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Editor’s Note: This article originally appeared in Backpacking Light’s print magazine. We felt that October would be a timely month to reproduce the article here, as hikers are grabbing those last few trail miles before winter snows engulf the mountains, and bears are entering hyperphagia and thus, becoming extremely active in these next several weeks prior to hibernation. In addition, for those of you hiking in areas with big game hunting (or for those of you hunting), please remain bear aware. Grizzlies in particular are attracted to gunshots and gut piles and your sense of awareness of them should be heightened. Hike safe, be careful, and respect these awesome creatures. – Ryan Jordan

by R. Clinton Ohlers

My most recent encounter with bears was with a mother and cub. My hiking partner and I had lingered atop a twiggy, wooded Appalachian summit. A rocky outcropping gave view to a sister peak a couple miles away and the river valley below. Light rains in the morning had kept almost everyone off the trail, and as we readied to head down the other side, Laura whispered, “Look, a bear.” Maybe 30 yards back down the trail, I caught the profile of a black bear.

It can be hard to gauge distance in the woods and, therefore, hard to tell a bear’s size. I perceived him as medium to smallish. He had been coming uphill along the grade and switched back our way. Seeing us he turned back. He paused only to sniff the air, head cocked to the side. Then, hindquarters disappearing into the brush, he was gone.

I waited and scanned about for a possible second bear. Sure enough, a much larger bruin emerged from the brush on the heels of the first. She ignored us, following her cub without a pause. If one didn’t know better, it could be easy to think the mother was unaware of our presence. That, however, is rather unlikely.

It is easy to underestimate bears. We underestimate their physical abilities like sight and smell, not to mention their amazing speed and agility. Then, there’s the matter of their considerable intelligence. Understanding bears is part of the art of traveling in bear habitat, especially when going the long distances made possible by light pack weight, minimal gear, and increasing experience. Understanding how they think and interact with their world can make finding the proper response during a bear encounter second nature.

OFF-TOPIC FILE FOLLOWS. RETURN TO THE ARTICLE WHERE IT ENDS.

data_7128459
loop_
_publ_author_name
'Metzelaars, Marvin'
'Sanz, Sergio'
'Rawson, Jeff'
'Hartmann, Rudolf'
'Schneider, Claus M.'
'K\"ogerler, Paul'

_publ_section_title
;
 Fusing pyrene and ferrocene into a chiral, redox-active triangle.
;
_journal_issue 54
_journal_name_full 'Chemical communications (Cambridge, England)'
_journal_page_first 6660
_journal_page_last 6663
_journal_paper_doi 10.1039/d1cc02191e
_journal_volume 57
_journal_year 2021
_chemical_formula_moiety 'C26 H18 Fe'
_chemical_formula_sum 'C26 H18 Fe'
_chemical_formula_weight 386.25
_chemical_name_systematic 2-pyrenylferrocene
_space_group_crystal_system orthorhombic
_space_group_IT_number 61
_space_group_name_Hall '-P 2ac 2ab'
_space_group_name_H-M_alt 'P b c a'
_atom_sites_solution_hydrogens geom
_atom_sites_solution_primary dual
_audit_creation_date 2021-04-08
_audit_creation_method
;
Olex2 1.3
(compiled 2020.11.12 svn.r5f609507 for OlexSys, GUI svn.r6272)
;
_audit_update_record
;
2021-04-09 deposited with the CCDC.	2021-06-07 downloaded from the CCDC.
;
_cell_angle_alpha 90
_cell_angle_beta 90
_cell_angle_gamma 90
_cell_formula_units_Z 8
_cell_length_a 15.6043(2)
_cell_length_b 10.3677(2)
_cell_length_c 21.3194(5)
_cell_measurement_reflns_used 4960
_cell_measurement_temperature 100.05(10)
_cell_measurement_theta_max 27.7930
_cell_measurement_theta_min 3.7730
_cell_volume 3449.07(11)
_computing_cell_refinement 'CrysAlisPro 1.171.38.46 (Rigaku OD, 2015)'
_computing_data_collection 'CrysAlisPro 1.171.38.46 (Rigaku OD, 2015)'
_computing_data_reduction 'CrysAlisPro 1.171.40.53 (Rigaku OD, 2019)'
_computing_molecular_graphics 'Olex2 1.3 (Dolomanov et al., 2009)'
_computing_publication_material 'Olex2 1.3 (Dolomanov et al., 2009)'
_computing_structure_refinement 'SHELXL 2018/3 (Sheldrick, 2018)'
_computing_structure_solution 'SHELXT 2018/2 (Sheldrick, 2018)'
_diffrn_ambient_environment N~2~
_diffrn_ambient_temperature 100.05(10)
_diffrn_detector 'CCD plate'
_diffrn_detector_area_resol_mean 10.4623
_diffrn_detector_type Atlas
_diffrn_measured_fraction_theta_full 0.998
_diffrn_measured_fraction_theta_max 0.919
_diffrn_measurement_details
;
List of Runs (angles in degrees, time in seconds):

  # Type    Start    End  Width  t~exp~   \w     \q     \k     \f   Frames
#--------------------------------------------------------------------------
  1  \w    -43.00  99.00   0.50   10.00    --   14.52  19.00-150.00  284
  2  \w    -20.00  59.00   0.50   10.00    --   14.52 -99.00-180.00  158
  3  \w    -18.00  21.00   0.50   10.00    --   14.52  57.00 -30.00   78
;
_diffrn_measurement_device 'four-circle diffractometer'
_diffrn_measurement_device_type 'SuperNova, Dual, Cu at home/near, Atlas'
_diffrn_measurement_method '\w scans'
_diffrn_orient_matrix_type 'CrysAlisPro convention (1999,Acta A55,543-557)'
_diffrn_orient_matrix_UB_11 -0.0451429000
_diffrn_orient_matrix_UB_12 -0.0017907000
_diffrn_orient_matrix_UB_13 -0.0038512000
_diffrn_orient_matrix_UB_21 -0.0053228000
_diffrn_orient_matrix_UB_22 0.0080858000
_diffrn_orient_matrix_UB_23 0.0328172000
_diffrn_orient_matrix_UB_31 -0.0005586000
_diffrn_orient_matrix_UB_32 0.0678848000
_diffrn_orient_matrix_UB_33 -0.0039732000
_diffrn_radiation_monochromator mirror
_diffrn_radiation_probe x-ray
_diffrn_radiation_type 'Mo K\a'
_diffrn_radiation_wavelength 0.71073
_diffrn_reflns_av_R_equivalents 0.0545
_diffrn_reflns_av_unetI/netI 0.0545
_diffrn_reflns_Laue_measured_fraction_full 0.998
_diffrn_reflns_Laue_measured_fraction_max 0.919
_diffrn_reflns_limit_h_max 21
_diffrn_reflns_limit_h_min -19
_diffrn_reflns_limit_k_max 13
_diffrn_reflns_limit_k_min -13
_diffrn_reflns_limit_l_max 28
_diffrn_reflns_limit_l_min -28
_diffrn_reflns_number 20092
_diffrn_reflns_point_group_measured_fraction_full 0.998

In The Octopus and the Orangutan (2002), one of Eugene Linden’s several books on animal intelligence, Linden points out the correlation between brain size and a species’ reliance on concealed and varying food sources. In North America, bears have only one competitor in this regard: the largest-brained omnivores in the wilderness, nut-bar crunching Homo sapiens. Altercations with humans rarely, if ever, turn out well for the bear. In essence, bear-bagging (the practice of hanging your food in a tree, out of reach of a bear) and food canister compliance represent a battle of wits where the ultimate prize is not only to preserve one’s lunch (and dinner, and breakfast…), but also to preserve one’s gormandizing ursine competitor. Likewise, knowledge of bear psychology may enhance safety and the sense of reward found in those occasional, serendipitous encounters on the trail.

A number of years ago, Pennsylvania bear researcher Gary Alt recounted an experience that gives fascinating insight into bear intelligence. Alt was tracking a mature male black bear through light snowfall. The bear was aware of Alt and had no interest in cooperating. Its first move was to assess the situation.

“He made a loop several hundred yards in diameter, but did not quite return to his earlier trail,” Alt reports. “He stopped only 50 feet shy and built a nest downwind where he could watch for and smell anything following his old trail.” As Alt approached, the bear spotted him and took off unnoticed with a significant lead.

Continuing his pursuit, Alt recounts, “The bright afternoon sun was melting the snow from the rocks and [the bear] began to use this to his advantage, jumping from rock to rock. He left little sign this way, making tracking much more difficult.” Then the bear “came up with something new-back tracking.” Suddenly, the tracks simply stopped. No tracks. No bear. It was if the bruin had just disappeared.

Confused, Alt scanned the trees to see if the bear had climbed. Nothing. “I went back to the tracks. This time I noticed there were toe marks at both ends, even though there was no evidence in the snow to indicate the bear had turned around. I followed them back about fifty yards and found where the bear had jumped off the main trail, walking away in a direction perpendicular to his old tracks. He pulled this backtracking stunt on six different occasions during the day . . . Each time he placed his feet accurately in his old tracks and changed direction by about 90 degrees when leaving the main trail.” (Alt’s account can be found in Stephen Herrero’s Bear Attacks: Their Causes and Avoidance, rev. ed., [2002]).

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